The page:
Salome Ekai braces the morning desert chill as she joins other residents of Kalokol at the shores of Lake Turkana on a 10-kilometer trek in search of water.
It is almost 4am as the group winds up its walk at a dry river bed where they have dug a shallow borehole locally known as a ‘laga’ enabling them access clean water beneath the sunbaked sand.
“This has been of our livelihood for decades now. If you do not wake up by 4am, then you will spend the entire day lining up for water at the laga,” Ekai says as she balances a 20-litre full jerrican full of water on her head, ready for the long walk back home.
Thirty-year-old Ekai says that for as long as she can remember, Kalokol region has been dry, and people and animals rely on the laga for drinking water.
Ironically, Kalokol famed as a fishing point, is a stone throw away from the world's largest desert lake - Lake Turkana, but the residents thirst remains unquenched because the water is saline.
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“The water situation gets worse during the dry season. Even though the county government drilled two solar-powered boreholes we still have no access to drinking water in our homes because water has been diverted by unscrupulous individuals,” Ekai says.
At the laga, we bumped into Maria Ekiru, a Class Eight candidate at a local primary school. She tells us she often misses classes because she spends the better part of her school days fetching water.
“My siblings are too young to assist our ailing mother fetch water. I walk about 20 kilometres to get the water and roll the jerricans on the ground back home. We use this water for drinking and cooking food,” she says.
Even at the water kiosks that the county had installed, the line is usually very long and the water which is sold at Sh5 for a 20-litre jerrican is too expensive for most of the villagers.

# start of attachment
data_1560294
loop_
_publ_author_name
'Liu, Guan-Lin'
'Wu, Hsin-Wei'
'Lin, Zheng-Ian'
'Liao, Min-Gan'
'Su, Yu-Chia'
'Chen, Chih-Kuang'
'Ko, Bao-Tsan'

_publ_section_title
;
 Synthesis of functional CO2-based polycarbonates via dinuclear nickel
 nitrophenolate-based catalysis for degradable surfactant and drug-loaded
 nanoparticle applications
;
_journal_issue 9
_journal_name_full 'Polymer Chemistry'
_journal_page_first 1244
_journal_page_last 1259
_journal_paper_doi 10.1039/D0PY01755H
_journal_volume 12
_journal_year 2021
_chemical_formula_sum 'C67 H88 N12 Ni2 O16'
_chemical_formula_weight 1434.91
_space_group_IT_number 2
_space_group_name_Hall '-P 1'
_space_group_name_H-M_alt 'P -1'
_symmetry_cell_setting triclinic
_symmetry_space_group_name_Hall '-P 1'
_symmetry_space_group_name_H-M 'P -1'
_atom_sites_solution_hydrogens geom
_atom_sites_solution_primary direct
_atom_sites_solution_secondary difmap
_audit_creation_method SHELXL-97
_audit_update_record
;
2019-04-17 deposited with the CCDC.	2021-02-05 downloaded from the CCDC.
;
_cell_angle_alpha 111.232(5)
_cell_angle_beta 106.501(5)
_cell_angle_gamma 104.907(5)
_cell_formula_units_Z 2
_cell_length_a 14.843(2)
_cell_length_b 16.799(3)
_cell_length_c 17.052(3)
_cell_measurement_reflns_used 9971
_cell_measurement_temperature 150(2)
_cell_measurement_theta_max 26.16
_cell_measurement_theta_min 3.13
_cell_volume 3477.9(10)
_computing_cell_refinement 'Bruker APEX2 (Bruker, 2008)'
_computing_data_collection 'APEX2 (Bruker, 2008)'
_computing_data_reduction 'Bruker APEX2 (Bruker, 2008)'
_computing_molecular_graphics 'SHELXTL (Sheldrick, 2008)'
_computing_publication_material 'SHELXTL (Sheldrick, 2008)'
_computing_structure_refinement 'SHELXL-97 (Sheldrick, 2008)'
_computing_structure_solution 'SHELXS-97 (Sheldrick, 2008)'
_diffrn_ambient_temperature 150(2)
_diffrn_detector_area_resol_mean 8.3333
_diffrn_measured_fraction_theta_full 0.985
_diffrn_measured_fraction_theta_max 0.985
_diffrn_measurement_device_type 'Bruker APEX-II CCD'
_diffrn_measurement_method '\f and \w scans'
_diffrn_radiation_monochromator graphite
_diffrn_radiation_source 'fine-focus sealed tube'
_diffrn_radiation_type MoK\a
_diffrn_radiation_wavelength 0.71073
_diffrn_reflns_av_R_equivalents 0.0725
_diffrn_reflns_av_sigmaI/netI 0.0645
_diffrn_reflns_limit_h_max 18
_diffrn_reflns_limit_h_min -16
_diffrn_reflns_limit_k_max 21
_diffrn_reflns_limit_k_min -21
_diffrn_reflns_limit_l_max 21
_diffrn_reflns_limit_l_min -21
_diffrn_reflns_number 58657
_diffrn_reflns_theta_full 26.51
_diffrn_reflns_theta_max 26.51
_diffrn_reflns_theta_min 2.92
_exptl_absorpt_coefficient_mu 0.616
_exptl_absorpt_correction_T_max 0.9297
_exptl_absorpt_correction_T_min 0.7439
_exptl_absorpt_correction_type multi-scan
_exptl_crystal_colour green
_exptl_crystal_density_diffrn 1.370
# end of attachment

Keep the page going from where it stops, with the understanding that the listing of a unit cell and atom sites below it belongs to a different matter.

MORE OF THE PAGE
“We prefer the laga because the water is free even though we have to bear the scorching sun to walk all the way to fetch the water,” she says.
But the safety of the water at the laga is not guaranteed as it is highly contaminated.
“Livestock drink from the same water and at times people bath in there. There was a time a cow fell and died in the well. We were forced to dig another one,” said Thomas Longone, another local.
He said the laga despite being a lifeline was also a health and safety hazard to both the animals and people.
“The laga is also a source of conflict because commercial water vendors draw from it and fill tanks pulled by tractors, further straining the supply for locals,” he says.
Francis Epenyo one of the water vendors at Kalokol market says he spends up to six hours digging deeper into the ground to find water as he struggles to fill his containers.
To alleviate the water shortage in Kalokol town and its environs, apart from drilling the boreholes, the county government constructed two giant water tanks with the aim of supplying the commodity to the locals.
Sadly, cartels emerged and connected illegal pipes to the main line that supplies water to huge underground tanks. The tanks are filled at night draining the boreholes thus depriving the locals of water.
During the day, they sell the water to the locals, traders in the town and in villages for up to Sh70 for a 20-litre jerrican.
Turkana County Water Services Executive Chris Aletia blames the cartels for the artificial water shortage in Kalokol by diverting water to the illegal tanks.
“We shall henceforth deploy county enforcement officers assisted by armed police to aid in cracking down those behind the cartels operating with impunity at Kalokol,” he said.